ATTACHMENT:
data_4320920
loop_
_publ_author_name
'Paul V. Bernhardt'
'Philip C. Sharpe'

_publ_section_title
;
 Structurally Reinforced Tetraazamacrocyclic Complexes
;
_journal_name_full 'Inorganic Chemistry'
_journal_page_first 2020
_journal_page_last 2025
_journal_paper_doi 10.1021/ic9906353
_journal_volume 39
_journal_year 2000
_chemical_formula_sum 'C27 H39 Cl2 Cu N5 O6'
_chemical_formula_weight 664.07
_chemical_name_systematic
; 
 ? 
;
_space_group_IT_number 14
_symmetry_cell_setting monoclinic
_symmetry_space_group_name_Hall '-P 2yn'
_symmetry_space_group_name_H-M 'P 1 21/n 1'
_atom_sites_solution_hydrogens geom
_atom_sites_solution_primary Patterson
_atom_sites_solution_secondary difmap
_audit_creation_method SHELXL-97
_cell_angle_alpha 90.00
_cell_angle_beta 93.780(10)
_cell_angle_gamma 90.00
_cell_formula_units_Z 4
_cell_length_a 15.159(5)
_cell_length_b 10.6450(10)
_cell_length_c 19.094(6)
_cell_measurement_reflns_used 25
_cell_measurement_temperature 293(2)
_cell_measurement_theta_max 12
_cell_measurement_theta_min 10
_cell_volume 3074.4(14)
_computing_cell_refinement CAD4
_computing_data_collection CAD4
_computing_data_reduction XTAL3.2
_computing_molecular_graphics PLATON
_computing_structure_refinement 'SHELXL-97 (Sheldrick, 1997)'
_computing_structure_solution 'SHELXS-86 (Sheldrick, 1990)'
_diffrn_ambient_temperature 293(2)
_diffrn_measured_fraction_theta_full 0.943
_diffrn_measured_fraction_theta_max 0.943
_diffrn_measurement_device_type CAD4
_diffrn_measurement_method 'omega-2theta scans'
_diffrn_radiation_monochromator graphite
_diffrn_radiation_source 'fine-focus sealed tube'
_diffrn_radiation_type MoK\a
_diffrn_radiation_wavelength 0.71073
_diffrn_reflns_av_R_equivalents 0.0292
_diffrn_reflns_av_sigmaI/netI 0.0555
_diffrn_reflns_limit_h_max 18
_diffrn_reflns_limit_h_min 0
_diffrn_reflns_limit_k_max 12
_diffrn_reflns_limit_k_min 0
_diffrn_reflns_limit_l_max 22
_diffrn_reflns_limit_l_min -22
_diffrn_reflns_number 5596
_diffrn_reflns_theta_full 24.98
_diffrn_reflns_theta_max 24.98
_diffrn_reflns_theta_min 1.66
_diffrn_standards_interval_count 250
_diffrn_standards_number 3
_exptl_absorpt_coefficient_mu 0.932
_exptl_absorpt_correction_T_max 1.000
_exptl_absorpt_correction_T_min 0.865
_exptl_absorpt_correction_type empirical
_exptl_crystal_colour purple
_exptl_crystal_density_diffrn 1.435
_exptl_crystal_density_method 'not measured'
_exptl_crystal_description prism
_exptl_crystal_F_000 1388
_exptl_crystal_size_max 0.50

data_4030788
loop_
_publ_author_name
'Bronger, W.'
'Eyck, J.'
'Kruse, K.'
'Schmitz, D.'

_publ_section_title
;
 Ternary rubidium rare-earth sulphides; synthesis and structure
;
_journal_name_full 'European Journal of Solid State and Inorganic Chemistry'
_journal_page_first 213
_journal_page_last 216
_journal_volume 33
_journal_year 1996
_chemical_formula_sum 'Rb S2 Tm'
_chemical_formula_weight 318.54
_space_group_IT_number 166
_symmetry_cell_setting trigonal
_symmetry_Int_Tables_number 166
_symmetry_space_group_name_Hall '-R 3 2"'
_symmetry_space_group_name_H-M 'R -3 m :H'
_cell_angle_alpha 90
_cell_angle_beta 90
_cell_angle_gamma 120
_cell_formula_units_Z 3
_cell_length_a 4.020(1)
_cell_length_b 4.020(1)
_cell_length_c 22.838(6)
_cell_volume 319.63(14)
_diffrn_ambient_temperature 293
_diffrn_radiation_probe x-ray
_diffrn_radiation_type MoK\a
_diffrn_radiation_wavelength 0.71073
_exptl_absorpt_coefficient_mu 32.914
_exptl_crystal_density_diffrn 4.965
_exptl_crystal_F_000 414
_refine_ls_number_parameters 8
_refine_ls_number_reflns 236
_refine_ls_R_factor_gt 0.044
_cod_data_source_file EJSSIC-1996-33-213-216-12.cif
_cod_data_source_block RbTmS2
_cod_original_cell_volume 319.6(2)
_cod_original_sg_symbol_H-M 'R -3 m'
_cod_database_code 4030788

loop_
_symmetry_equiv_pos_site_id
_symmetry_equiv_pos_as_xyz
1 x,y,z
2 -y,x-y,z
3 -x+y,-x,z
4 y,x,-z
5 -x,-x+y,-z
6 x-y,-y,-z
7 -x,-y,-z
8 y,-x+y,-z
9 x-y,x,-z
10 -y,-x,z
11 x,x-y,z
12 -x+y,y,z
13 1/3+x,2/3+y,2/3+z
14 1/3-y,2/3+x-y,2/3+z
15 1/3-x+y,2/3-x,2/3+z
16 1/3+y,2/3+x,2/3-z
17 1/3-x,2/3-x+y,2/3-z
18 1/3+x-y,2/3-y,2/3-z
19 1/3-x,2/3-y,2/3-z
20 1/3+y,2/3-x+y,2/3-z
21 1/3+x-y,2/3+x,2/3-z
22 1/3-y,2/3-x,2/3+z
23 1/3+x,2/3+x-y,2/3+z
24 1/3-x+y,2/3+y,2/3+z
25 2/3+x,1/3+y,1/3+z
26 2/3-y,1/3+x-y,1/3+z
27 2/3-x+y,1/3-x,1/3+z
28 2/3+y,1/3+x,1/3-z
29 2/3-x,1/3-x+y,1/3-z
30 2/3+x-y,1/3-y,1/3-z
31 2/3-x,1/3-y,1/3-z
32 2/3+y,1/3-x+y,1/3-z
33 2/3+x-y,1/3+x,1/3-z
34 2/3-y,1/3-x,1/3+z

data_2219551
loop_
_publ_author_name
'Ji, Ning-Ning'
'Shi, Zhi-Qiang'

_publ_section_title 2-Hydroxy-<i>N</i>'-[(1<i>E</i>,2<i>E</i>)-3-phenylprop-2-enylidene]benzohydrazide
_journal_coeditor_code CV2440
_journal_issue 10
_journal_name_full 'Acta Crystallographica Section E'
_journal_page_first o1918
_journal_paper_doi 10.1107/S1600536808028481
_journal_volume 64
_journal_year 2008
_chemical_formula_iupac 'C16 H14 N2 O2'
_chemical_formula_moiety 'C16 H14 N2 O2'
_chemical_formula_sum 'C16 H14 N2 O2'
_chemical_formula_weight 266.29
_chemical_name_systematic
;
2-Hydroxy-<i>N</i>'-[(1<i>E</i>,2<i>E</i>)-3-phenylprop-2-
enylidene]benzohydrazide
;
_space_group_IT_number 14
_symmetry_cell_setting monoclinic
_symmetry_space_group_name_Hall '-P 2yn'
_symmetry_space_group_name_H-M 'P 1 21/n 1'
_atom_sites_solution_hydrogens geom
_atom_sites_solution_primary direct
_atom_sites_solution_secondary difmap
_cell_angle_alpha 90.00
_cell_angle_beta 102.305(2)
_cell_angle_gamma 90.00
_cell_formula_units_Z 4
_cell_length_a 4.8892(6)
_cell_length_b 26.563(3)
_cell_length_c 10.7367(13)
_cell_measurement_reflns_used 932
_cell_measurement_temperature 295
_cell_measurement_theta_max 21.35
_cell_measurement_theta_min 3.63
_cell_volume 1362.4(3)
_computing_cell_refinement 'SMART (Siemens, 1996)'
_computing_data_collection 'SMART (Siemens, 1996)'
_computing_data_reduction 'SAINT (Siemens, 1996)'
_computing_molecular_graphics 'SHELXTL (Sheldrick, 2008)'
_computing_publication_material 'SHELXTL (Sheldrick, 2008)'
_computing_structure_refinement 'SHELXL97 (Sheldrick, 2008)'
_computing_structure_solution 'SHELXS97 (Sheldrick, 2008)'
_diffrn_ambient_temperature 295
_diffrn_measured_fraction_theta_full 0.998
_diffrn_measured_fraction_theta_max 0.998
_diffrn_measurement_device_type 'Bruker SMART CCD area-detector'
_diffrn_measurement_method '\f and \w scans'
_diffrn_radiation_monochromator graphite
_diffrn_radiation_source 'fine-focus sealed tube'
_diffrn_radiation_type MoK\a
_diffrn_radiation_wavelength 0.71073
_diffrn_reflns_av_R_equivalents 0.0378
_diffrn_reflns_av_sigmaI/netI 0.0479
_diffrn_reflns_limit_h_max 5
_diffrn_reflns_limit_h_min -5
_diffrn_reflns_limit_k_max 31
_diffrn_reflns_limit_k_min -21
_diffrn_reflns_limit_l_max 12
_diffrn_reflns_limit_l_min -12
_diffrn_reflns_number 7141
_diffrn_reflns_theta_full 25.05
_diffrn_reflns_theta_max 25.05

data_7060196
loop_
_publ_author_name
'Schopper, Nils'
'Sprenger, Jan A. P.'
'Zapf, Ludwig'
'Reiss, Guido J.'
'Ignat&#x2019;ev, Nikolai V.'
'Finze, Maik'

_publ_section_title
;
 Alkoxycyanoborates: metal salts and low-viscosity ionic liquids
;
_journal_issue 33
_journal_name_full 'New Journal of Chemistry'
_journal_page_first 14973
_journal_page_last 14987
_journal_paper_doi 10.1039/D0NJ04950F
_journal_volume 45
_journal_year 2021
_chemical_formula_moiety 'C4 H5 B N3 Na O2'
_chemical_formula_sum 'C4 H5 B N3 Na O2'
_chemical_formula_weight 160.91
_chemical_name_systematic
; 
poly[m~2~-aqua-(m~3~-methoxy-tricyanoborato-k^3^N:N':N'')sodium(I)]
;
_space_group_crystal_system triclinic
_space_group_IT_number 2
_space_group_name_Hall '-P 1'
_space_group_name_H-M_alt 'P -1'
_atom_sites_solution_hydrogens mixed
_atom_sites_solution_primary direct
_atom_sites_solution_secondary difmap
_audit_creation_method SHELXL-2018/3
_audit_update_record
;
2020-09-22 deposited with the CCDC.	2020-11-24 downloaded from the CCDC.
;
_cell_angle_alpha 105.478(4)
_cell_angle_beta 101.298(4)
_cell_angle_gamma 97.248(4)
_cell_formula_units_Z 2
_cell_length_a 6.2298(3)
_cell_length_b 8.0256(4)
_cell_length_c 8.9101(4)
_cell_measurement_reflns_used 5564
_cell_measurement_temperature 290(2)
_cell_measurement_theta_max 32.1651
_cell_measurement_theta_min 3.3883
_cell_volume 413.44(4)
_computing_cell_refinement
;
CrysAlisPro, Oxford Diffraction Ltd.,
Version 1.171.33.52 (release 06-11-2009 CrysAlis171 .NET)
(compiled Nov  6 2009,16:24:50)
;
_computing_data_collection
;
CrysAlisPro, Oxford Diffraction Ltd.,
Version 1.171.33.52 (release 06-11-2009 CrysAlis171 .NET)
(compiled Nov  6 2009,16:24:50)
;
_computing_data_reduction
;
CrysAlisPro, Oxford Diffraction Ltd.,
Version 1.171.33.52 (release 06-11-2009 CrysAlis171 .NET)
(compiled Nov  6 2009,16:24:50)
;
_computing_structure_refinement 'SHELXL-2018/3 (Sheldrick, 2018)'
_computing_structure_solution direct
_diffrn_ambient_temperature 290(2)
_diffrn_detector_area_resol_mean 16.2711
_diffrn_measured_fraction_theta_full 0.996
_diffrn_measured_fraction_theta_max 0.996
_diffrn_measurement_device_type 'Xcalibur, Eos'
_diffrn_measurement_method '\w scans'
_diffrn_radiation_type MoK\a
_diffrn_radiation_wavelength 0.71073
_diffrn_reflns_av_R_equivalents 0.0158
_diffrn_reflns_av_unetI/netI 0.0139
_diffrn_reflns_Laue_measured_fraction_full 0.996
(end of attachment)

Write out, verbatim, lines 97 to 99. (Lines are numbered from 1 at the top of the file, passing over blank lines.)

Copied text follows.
_chemical_formula_sum 'Rb S2 Tm'
_chemical_formula_weight 318.54
_space_group_IT_number 166